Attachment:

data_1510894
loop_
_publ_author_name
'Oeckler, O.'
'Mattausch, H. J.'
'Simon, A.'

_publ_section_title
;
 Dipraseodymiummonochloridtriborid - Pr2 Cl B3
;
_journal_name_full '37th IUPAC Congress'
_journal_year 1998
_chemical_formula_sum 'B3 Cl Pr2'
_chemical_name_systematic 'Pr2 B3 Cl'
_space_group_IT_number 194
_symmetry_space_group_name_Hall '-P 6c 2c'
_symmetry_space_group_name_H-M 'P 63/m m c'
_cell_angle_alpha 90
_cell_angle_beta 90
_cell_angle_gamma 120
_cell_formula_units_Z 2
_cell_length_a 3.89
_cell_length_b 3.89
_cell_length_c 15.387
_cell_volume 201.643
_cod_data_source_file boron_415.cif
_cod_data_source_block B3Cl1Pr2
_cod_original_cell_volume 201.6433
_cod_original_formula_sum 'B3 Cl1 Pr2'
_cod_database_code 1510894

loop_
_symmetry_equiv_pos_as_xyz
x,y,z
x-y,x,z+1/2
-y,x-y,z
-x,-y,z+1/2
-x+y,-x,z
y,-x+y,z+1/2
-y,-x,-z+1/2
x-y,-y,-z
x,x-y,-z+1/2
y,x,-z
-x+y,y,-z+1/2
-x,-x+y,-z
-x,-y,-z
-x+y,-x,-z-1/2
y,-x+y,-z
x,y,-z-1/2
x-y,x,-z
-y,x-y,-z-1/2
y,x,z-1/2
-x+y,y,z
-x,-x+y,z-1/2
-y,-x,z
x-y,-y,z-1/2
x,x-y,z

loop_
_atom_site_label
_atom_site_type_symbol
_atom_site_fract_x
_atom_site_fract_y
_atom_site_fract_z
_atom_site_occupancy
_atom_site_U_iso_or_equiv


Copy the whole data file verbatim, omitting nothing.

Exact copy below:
data_1510894
loop_
_publ_author_name
'Oeckler, O.'
'Mattausch, H. J.'
'Simon, A.'

_publ_section_title
;
 Dipraseodymiummonochloridtriborid - Pr2 Cl B3
;
_journal_name_full '37th IUPAC Congress'
_journal_year 1998
_chemical_formula_sum 'B3 Cl Pr2'
_chemical_name_systematic 'Pr2 B3 Cl'
_space_group_IT_number 194
_symmetry_space_group_name_Hall '-P 6c 2c'
_symmetry_space_group_name_H-M 'P 63/m m c'
_cell_angle_alpha 90
_cell_angle_beta 90
_cell_angle_gamma 120
_cell_formula_units_Z 2
_cell_length_a 3.89
_cell_length_b 3.89
_cell_length_c 15.387
_cell_volume 201.643
_cod_data_source_file boron_415.cif
_cod_data_source_block B3Cl1Pr2
_cod_original_cell_volume 201.6433
_cod_original_formula_sum 'B3 Cl1 Pr2'
_cod_database_code 1510894

loop_
_symmetry_equiv_pos_as_xyz
x,y,z
x-y,x,z+1/2
-y,x-y,z
-x,-y,z+1/2
-x+y,-x,z
y,-x+y,z+1/2
-y,-x,-z+1/2
x-y,-y,-z
x,x-y,-z+1/2
y,x,-z
-x+y,y,-z+1/2
-x,-x+y,-z
-x,-y,-z
-x+y,-x,-z-1/2
y,-x+y,-z
x,y,-z-1/2
x-y,x,-z
-y,x-y,-z-1/2
y,x,z-1/2
-x+y,y,z
-x,-x+y,z-1/2
-y,-x,z
x-y,-y,z-1/2
x,x-y,z

loop_
_atom_site_label
_atom_site_type_symbol
_atom_site_fract_x
_atom_site_fract_y
_atom_site_fract_z
_atom_site_occupancy
_atom_site_U_iso_or_equiv